How can psychedelic researchers/experiencers apply Taleb’s Black Swan theory (from what we know so far about these kinds of experiences) to their own research/experiences?

The first thing to note is that just because multiple trials reveal the same results do not make the results fact (e.g. Popper’s falsificationism); they are always vulnerable to being proven false. I forgot who said this, most likely Popper, is that all it takes is one false result to disprove a theory that has been proven thousands of times. The flip side of the coin is Emerson who famously said: “I have not failed. I’ve just found 10,000 ways that won’t work.” As for my own iboga experiments, the first two times I took it entity experiences generally began on the second night, so when these beings, whoever they are and wherever they’re from, appeared on the first night of my third experience, I was shocked because I thought this phenomenon only happened starting on the second night. I could only draw on my previous two experiences. The experiences you have under your belt, experimentally and/or experientially, the more the experience reveals itself as to what is possible and of what it’s capable. Additionally, let’s say you took mushrooms ten times in a row and had wonderful experiences. You think: I’ve heard of these so-called “bad trips” but I must be immune to them or something. Once you start thinking like this, the eleventh experience might produce that bad experience once you let down your guard. It’s not that you should try to avoid a bad experience – there are things you can do to mitigate these risks, however, instead be aware that such possibilities can occur.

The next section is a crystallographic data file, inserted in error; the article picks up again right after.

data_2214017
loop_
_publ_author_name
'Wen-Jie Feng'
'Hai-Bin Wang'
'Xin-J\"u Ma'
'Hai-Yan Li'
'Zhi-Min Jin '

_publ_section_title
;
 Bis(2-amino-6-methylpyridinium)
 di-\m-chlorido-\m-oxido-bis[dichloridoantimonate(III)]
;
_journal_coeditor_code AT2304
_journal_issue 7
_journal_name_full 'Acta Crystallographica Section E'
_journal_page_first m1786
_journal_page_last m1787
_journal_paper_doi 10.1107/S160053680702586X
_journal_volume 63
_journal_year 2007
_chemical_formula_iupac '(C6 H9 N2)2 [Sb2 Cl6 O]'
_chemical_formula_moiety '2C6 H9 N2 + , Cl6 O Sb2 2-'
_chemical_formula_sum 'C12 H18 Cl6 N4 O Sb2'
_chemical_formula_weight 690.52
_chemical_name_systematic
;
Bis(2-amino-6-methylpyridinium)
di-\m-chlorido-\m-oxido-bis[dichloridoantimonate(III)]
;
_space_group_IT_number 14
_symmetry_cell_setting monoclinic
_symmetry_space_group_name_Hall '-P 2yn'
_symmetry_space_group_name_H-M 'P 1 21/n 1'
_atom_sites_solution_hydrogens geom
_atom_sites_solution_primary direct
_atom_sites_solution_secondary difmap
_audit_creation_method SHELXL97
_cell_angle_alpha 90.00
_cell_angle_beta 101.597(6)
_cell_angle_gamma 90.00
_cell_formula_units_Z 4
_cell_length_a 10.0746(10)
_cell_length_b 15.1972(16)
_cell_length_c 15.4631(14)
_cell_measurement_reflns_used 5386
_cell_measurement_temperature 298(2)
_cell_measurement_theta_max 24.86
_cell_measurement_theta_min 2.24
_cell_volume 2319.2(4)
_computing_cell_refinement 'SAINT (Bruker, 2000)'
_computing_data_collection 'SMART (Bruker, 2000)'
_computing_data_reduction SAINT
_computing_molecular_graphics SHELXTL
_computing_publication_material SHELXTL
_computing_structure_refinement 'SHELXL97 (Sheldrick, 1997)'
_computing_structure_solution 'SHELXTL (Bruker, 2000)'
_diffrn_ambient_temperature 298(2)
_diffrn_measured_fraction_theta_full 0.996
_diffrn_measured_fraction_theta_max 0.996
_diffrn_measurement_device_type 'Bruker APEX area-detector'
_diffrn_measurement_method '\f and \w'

What excites me most about taking psychedelics is experiencing their seemingly infinite capabilities in altering my mind, consciousness, perception. I’m never dissatisfied with my experiences because I learn a new way in which it affects my sober self and mind. Each experience builds upon the last, creating a rough map of how it will affect me while simultaneously not knowing the details of each subsequent experience. I strongly believe the what has just as much impact as the how because certain visions might be imbued with specific properties or ways of giving themselves (called “givenness” in phenomenology) to my (altered) consciousness.

Furthermore, if you do experience something psychedelically otherworldly of Black Swan proportions, can it be reproduced, can it be engineered so that you and others can experience it if all conditions are duplicated that generated it in the first place, from mindset, setting, dosage, etc.? Doing so will allow for a psychedelic-specific phenomenology, even a dynamics/mechanics, of the altered mind to be developed, and therefore predictable, depending on whether very specific conditions are met even for individuals naïve in both experience and knowledge of that substance.

Taleb, N. N. (2007). The Black Swan: The Impact of the Highly Improbable. New York: Random House.